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Building Bridges

Almost to the day back in 1989 as citizens began dismantling the Berlin Wall, America has voted in a new President that is vowing to build walls, not just with Mexico but trade barriers everywhere.

But it is construction of a different kind that perhaps should be drawing as much attention.

President-elect Trump sort of has a plan to spend large amounts of money on improving America’s infrastructure. Like all things associated with Mr Trump, the details are lacking, but the message is not and it will help the US economic growth rate.

Former RBA Governor Glenn Stevens was a vocal critic of the lack of global fiscal support to the heavy monetary policy easing (Quantitative Easing) that has had limited effect on lifting economic growth on its own.

Former US Treasury Secretary Larry Summers (a Democrat supporter) co-wrote earlier this year about the effects of secular stagnation – low interest rates, below target inflation and sluggish output growth. The findings concluded, inter alia, that sufficiently large fiscal interventions can eliminate a secular stagnation.

Mr Summers spoke to a recent Citi conference in Sydney and noted that infrastructure spending in the US was at its lowest point as a percentage of GDP since 1947. He advocated the country should spend up to US$2.5 trillion on infrastructure over the next decade to fix many of its run down assets such as JFK International Airport.

That’s a big pot of money and considerably more than the five-year $750 billion program Hillary Clinton was proposing in her Democratic policies. Mr Trump decided that he would ‘double’ what Hillary was going to spend but failed to elucidate precisely what that meant.

One case example of where large infrastructure spending is working is right here in Australia.

New South Wales Treasurer Gladys Berejiklian proudly trots out the achievements of her government with regard to its substantive infrastructure program.

Over the next four years, the NSW Government will spend approximately $73 billion on a variety of infrastructure projects across roads, rail, water, electricity, hospitals and even some social housing. Much of the program is either underway or in some cases already complete.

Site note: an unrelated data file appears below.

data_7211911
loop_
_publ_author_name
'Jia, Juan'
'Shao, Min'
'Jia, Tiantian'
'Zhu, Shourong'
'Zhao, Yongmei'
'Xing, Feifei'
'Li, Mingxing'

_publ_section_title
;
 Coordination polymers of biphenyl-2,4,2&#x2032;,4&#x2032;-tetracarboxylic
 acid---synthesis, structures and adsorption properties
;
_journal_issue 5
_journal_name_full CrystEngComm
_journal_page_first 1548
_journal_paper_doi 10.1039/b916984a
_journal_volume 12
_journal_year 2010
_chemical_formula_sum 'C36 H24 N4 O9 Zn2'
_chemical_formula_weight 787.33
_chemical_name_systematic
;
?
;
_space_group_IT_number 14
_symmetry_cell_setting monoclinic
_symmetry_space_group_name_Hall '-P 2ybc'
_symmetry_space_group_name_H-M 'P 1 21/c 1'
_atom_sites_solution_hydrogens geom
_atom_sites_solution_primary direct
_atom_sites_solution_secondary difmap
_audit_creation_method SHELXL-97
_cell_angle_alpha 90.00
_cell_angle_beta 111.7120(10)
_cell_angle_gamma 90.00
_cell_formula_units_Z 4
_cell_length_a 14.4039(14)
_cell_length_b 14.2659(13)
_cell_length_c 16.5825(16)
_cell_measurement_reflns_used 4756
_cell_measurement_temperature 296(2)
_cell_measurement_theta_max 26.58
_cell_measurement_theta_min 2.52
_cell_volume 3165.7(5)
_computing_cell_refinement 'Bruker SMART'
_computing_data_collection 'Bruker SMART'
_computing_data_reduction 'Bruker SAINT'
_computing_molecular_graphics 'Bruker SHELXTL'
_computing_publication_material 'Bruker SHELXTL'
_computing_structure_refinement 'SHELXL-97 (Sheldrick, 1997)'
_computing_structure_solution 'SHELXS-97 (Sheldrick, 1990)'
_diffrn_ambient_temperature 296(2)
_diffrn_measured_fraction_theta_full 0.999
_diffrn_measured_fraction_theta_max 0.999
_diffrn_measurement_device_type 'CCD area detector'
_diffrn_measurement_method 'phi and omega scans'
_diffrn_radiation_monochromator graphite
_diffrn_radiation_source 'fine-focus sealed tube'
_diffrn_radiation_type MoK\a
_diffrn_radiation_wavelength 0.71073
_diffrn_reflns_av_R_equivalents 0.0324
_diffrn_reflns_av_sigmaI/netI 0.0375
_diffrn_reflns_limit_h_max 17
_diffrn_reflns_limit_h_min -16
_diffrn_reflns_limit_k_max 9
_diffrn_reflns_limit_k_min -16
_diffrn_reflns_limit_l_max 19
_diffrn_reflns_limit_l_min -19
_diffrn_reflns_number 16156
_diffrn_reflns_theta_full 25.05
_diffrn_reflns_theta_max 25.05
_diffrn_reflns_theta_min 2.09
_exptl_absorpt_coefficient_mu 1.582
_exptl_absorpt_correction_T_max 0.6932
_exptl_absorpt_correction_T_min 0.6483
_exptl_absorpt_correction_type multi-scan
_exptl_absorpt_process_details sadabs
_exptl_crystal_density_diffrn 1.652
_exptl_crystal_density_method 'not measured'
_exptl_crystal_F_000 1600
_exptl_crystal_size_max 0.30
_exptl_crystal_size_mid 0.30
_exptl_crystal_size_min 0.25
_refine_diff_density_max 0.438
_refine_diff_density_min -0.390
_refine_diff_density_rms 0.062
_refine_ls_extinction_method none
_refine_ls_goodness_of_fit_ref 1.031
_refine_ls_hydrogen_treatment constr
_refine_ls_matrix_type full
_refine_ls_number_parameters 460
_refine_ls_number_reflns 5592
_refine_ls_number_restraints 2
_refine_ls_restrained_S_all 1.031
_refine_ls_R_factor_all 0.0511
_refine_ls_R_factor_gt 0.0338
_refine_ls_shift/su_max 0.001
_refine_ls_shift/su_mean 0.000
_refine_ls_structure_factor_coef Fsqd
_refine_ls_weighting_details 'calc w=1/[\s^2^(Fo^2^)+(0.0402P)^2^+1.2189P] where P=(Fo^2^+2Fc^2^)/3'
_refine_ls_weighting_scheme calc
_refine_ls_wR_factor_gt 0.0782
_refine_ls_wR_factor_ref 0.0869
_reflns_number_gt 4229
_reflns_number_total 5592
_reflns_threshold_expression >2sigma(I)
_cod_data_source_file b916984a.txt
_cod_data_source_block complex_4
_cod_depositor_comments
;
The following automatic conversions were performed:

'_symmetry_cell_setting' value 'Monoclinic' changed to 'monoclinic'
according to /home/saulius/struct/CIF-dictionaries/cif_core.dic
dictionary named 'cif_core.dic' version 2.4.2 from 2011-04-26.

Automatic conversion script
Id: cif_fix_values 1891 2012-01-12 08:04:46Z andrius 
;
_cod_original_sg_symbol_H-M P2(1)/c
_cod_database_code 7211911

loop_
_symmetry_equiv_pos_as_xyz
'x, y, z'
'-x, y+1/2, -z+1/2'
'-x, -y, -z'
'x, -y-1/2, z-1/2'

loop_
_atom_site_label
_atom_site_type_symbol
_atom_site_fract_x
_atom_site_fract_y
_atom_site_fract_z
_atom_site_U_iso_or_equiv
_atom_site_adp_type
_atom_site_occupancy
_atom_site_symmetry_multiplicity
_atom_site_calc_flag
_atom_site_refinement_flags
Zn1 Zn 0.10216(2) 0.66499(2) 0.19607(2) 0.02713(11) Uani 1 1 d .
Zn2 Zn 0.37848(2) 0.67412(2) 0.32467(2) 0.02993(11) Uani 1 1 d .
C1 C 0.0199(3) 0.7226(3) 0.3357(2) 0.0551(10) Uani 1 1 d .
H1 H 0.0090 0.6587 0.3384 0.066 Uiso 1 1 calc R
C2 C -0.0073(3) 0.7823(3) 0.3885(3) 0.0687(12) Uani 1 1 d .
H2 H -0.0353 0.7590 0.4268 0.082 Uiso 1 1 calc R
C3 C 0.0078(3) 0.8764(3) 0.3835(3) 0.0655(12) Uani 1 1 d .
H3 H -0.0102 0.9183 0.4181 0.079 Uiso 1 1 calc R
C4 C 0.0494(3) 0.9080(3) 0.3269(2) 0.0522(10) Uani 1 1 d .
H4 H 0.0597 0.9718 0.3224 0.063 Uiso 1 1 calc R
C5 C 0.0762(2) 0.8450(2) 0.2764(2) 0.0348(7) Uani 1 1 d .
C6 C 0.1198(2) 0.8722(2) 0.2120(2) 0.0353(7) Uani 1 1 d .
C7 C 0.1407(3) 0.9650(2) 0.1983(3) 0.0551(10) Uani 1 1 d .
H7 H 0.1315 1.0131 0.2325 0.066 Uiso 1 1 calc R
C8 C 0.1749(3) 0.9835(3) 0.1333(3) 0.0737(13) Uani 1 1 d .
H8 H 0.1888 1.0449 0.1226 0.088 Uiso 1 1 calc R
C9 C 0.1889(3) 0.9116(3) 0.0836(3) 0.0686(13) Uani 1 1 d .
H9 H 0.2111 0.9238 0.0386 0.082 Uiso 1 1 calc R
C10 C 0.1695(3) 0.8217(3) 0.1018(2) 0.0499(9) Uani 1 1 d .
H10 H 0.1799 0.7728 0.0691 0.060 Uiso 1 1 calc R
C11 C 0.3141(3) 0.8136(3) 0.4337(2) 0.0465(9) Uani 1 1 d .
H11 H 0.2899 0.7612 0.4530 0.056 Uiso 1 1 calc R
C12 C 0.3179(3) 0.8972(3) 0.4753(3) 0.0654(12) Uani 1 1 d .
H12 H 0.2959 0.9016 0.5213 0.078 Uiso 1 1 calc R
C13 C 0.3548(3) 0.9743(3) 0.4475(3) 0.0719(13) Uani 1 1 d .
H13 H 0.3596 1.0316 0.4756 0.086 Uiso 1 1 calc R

A significant amount of the full program is focused on road infrastructure including the $20 billion Sydney Metro, the $16.8 billion WestConnex and the $3 billion NorthConnex tunnel.

While the WestConnex project will initially be a government-only project, it will eventually sell down its equity to reinvest in the later stages of the massive Sydney-wide project.

Transurban

It is at this point that companies like Transurban (TCL) will likely become involved and given its track record in constructing and operating projects of this scale, is a strong contender to add this to its portfolio.

More immediately, TCL is already heavily involved in the NorthConnex project which is a twin 9km tunnel in northern Sydney that has often been referred to as ‘the missing link’ between the M1 Pacific Motorway and the Hills M2 motorway – also a TCL toll road

NorthConnex is part of the more than $30 billion of road projects underway across NSW.

TCL’s total project pipeline currently amounts to $11 billion of which its share is approximately $8 billion.

TCL’s big advantage is that it operates a network of roads across Sydney, Melbourne and Brisbane. It also has some toll roads in Virginia, USA.

With a team of 30 traffic analysts that is larger than any organisation in the country, including the government, TCL monitors and maps the critical road networks of Australia’s main cities so that it can plan and manage the ever increasing volume of traffic.

Contrary to what many people think, TCL does not have any pricing power regarding its tolls which are regulated under the various concession agreements. Approximately 60% of the portfolio has inflation adjustments built into the toll structure.

TCL is thinking heavily about the future with work being done on the inevitable rise of autonomous vehicles. The cost of road deaths in Australia is calculated at around $27 billion each year so the benefits of new road technology are important to the community in more ways than simple transportation. The company has an autonomous vehicle test underway in Virginia, in conjunction with Virginia Tech.

Autonomous vehicles could theoretically double the current road capacity of around 2,000 vehicles per lane per hour. There are congestion reduction benefits as well.

Of course, TCL does all this using shareholder funds and a large amount of debt (just over A$12 billion) that is mostly project-specific. It hedges all its foreign exchange risk and its interest rate risk.

The company’s cash flow policy is to pay 90-110% of it back to shareholders. It does not hoard the cash, preferring to go back to shareholders when opportunities for new investment arise.

The NSW Government has a process to handle so-called unsolicited proposals. TCL sees this as a handy tool to work closely with the government on possible future projects such as a Northern Beaches motorway, a second harbour road crossing and of course, the crucial road requirements surrounding the Western Sydney Airport that must be built.

Much of this discussion has focused on the Sydney network but Melbourne and Brisbane each have substantial future opportunities too.

The Transurban share price has been sold down following the US election on fears of rising interest rates affecting the value of its debt. While there is some validity to this argument, it presents investors with a chance to buy this long term infrastructure stock that has many positive attributes.

Let’s hope President-elect Trump really does understand the benefit of building lots of excellent infrastructure. NSW and TCL do.

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